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Staphylococcus aureus bacteremia, molecular epidemiology and host immune response
Örebro University, School of Medical Sciences.
2017 (English)Doctoral thesis, comprehensive summary (Other academic)
Abstract [en]

Staphylococcus aureus is a major pathogen responsible for a considerable disease burden worldwide. It may cause a wide array of infections, from superficial skin infections to invasive bacteremia and complications such as infective endocarditis (IE) and osteomyelitis. This thesis aimed to investigate aspects of the molecular epidemiology of S. aureus and host immune response in relation to disease manifestation, severity, and over time during S. aureus bacteremia (SAB).

Genotypic characteristics in isolates causing colonization, bacteremia, and bacteremia with IE were studied. The S. aureus population was genetically diverse and certain clones with their set of often lineage-specific virulence genes were associated with invasive disease. Characterization of the long-term molecular epidemiology of MSSA bacteremia showed an increased prevalence of CC5 and CC15, while CC8, CC25 and CC30 declined. Antibiotic resistance pattern was favorable and unaffected.

Further, different aspects of host immune response were explored in patients with SAB during the acute phase of bacteremia. When investigating the NLRP3 inflammasome signaling, induced caspase-1 activity was found, with a great inter-individual variation between patients, and subsequent release of IL-18, indicating inflammasome activity. Finally, the dynamics of MHC class II related genes HLA-DRA and CD74 were analyzed as markers of immunosuppression. Patients with complicated SAB had significantly lower HLA-DRA expression than patients with uncomplicated bacteremia, demonstrating an association between complicated SAB and impaired immune function.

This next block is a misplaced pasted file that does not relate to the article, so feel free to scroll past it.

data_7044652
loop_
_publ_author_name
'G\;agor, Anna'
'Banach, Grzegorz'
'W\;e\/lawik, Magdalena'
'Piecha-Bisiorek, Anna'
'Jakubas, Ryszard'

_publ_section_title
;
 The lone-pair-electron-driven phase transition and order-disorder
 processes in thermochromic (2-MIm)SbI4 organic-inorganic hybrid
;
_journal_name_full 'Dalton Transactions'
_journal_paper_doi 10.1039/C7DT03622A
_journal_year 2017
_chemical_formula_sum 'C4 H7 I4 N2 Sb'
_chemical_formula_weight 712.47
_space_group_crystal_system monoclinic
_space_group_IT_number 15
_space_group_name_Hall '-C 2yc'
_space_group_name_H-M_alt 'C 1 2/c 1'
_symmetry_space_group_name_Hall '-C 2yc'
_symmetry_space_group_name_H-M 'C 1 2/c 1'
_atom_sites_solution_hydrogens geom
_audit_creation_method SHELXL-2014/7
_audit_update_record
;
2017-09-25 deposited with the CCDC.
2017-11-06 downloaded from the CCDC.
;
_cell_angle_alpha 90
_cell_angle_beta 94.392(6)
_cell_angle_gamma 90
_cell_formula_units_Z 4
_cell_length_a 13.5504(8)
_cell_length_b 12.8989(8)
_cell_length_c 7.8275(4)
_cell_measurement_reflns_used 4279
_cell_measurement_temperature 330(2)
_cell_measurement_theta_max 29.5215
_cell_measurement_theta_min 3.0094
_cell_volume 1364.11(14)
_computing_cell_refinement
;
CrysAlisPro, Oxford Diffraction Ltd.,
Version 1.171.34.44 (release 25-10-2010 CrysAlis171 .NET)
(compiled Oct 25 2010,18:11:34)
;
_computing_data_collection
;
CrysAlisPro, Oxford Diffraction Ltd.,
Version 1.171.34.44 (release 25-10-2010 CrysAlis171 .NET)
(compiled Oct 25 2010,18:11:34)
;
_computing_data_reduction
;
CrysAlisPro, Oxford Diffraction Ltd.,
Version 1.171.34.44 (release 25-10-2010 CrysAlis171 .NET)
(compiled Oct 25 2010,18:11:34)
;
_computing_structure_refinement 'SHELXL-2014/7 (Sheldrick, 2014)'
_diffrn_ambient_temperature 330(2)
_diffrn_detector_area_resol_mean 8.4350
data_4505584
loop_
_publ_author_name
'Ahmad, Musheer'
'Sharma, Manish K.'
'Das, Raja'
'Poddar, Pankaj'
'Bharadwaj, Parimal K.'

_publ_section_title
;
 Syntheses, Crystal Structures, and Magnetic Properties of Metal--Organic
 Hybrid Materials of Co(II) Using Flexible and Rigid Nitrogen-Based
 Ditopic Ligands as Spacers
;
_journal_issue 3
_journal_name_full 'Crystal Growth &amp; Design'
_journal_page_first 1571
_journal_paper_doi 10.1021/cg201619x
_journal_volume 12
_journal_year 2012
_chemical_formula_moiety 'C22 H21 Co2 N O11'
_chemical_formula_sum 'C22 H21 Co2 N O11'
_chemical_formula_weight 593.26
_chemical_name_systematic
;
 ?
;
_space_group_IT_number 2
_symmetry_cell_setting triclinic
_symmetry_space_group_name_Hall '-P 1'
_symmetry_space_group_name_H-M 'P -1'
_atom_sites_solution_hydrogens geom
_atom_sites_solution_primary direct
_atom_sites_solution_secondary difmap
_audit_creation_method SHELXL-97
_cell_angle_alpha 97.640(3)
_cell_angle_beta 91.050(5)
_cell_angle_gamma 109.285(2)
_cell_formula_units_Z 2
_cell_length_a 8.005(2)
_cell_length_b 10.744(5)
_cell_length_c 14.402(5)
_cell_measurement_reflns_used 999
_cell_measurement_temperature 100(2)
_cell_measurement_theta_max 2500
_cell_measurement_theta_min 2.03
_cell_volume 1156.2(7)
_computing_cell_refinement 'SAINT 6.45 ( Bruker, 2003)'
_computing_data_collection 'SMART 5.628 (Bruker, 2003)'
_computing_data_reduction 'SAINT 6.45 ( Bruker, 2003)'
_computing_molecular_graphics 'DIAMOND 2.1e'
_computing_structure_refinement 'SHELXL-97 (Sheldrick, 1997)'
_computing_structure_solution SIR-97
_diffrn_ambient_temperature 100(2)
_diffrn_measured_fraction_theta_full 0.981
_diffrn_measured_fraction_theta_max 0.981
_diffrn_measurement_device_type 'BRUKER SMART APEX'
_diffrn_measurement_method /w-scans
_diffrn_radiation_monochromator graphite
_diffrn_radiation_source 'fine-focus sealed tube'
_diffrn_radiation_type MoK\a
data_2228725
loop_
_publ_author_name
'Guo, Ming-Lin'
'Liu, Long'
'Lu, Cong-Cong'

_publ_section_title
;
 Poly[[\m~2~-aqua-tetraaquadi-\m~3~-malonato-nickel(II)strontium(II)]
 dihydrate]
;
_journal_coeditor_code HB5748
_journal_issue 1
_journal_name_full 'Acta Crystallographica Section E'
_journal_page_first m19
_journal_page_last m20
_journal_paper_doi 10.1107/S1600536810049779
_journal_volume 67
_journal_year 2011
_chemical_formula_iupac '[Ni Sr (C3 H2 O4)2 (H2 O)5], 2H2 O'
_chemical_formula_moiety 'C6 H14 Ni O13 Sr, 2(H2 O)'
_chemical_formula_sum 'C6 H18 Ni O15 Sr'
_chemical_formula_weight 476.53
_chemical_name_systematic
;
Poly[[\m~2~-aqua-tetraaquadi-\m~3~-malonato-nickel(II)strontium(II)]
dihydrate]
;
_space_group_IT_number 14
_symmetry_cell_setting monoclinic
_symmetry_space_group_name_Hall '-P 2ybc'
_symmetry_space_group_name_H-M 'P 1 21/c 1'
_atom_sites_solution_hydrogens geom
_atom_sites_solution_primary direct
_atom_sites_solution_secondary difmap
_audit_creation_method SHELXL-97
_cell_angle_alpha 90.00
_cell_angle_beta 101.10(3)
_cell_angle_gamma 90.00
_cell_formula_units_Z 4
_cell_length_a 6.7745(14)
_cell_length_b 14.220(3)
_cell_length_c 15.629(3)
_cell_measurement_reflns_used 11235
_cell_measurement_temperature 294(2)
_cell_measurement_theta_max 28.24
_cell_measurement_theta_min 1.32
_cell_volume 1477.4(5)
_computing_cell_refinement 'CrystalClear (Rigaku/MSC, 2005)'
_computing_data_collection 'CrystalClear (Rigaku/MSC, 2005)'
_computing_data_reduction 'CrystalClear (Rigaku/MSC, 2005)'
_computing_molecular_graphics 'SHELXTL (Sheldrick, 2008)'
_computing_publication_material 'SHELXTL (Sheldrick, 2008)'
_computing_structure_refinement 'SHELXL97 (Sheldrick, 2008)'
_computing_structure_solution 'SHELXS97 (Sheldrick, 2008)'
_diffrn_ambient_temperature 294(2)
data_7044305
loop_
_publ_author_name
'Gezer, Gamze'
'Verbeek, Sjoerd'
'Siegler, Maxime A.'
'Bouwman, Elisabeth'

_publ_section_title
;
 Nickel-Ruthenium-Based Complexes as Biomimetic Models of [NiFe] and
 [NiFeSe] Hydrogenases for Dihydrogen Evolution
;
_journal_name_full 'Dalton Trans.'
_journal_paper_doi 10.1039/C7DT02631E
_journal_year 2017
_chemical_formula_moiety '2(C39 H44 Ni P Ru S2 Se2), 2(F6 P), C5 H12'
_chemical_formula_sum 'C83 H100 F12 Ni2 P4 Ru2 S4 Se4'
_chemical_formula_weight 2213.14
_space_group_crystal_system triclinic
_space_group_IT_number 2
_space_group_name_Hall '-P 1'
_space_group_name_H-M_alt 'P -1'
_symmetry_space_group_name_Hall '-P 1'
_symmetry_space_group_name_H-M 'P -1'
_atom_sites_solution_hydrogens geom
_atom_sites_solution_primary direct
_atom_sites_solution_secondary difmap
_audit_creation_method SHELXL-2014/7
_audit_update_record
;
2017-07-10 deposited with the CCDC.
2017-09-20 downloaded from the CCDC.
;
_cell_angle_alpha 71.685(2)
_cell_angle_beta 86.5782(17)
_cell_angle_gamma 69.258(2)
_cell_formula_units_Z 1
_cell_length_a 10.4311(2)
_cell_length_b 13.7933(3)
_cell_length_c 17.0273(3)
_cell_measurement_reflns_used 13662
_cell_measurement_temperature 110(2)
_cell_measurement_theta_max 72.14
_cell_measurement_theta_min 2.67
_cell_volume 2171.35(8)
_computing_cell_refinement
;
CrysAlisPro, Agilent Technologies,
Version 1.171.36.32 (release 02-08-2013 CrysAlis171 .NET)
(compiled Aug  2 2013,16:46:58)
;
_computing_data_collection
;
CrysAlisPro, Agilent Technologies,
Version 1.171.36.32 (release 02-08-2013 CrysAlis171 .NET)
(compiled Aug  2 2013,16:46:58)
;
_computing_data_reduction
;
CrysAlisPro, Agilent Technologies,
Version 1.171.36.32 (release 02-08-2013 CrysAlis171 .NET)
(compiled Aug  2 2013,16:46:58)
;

In conclusion, the S. aureus genotype, as well as host factors reflected by inter-individual variations in inflammasome signaling and immune function, may all contribute to disease manifestation and outcome during SAB. An ability to measure the immune response early and continuously during the hospital stay and course of bacteremia could offer a way to tailor patient management and treatment in an individualized way.

Place, publisher, year, edition, pages
Örebro: Örebro University , 2017. , 75 p.
Series
Örebro Studies in Medicine, ISSN 1652-4063 ; 158
Keyword [en]
Staphylococcus aureus, molecular epidemiology, DNAmicroarray, bacteremia, sepsis, NLRP3, inflammasome, caspase-1, HLA-DR, HLA-DRA, CD74
National Category
Family Medicine
Identifiers
URN: urn:nbn:se:oru:diva-54675ISBN: 978-91-7529-181-9 (print)OAI: oai:DiVA.org:oru-54675DiVA: diva2:1064802
Public defence
2017-03-31, Campus USÖ, hörsal C3, Södra Grev Rosengatan 32, Örebro, 09:00 (Swedish)
Opponent
Supervisors
Available from: 2017-01-13 Created: 2017-01-13 Last updated: 2017-03-08Bibliographically approved
List of papers
1. Prevalence of Clonal Complexes and Virulence Genes among Commensal and Invasive Staphylococcus aureus Isolates in Sweden
Open this publication in new window or tab >>Prevalence of Clonal Complexes and Virulence Genes among Commensal and Invasive Staphylococcus aureus Isolates in Sweden
2013 (English)In: PLoS ONE, ISSN 1932-6203, E-ISSN 1932-6203, Vol. 8, no 10, e77477Article in journal (Refereed) Published
Abstract [en]

Staphylococcus aureus encodes a remarkable number of virulence factors which may contribute to its pathogenicity and ability to cause invasive disease. The main objective of this study was to evaluate the association between S. aureus invasiveness and bacterial genotype, in terms of the presence of virulence genes and affiliation to clonal complexes. Also, the significance of different virulence genes, mainly adhesins, for the development of infective endocarditis was investigated.

DNA microarray technology was used to analyze 134 S. aureus isolates, all methicillin-susceptible, derived from three groups of clinically well-characterized patients: nasal carriers (n=46), bacteremia (n=55), and bacteremia with infective endocarditis (n=33).

Invasive isolates were dominant in four of the major clonal complexes: 5, 8, 15, and 25. Of the 170 virulence genes examined, those encoding accessory gene regulator group II (agr II), capsule polysaccharide serotype 5 (cap5), and adhesins such as S. aureus surface protein G (sasG) and fibronectin-binding protein B (fnbB) were found to be associated with invasive disease. The same was shown for the leukocidin genes lukD/lukE, as well as the genes encoding serine protease A and B (splA/splB), staphylococcal complement inhibitor (scn) and the staphylococcal exotoxin-like protein (setC or selX). In addition, there was a trend of higher prevalence of certain genes or gene clusters (sasG, agr II, cap5) among isolates causing infective endocarditis compared to other invasive isolates. In most cases, the presence of virulence genes was linked to clonal complex affiliation.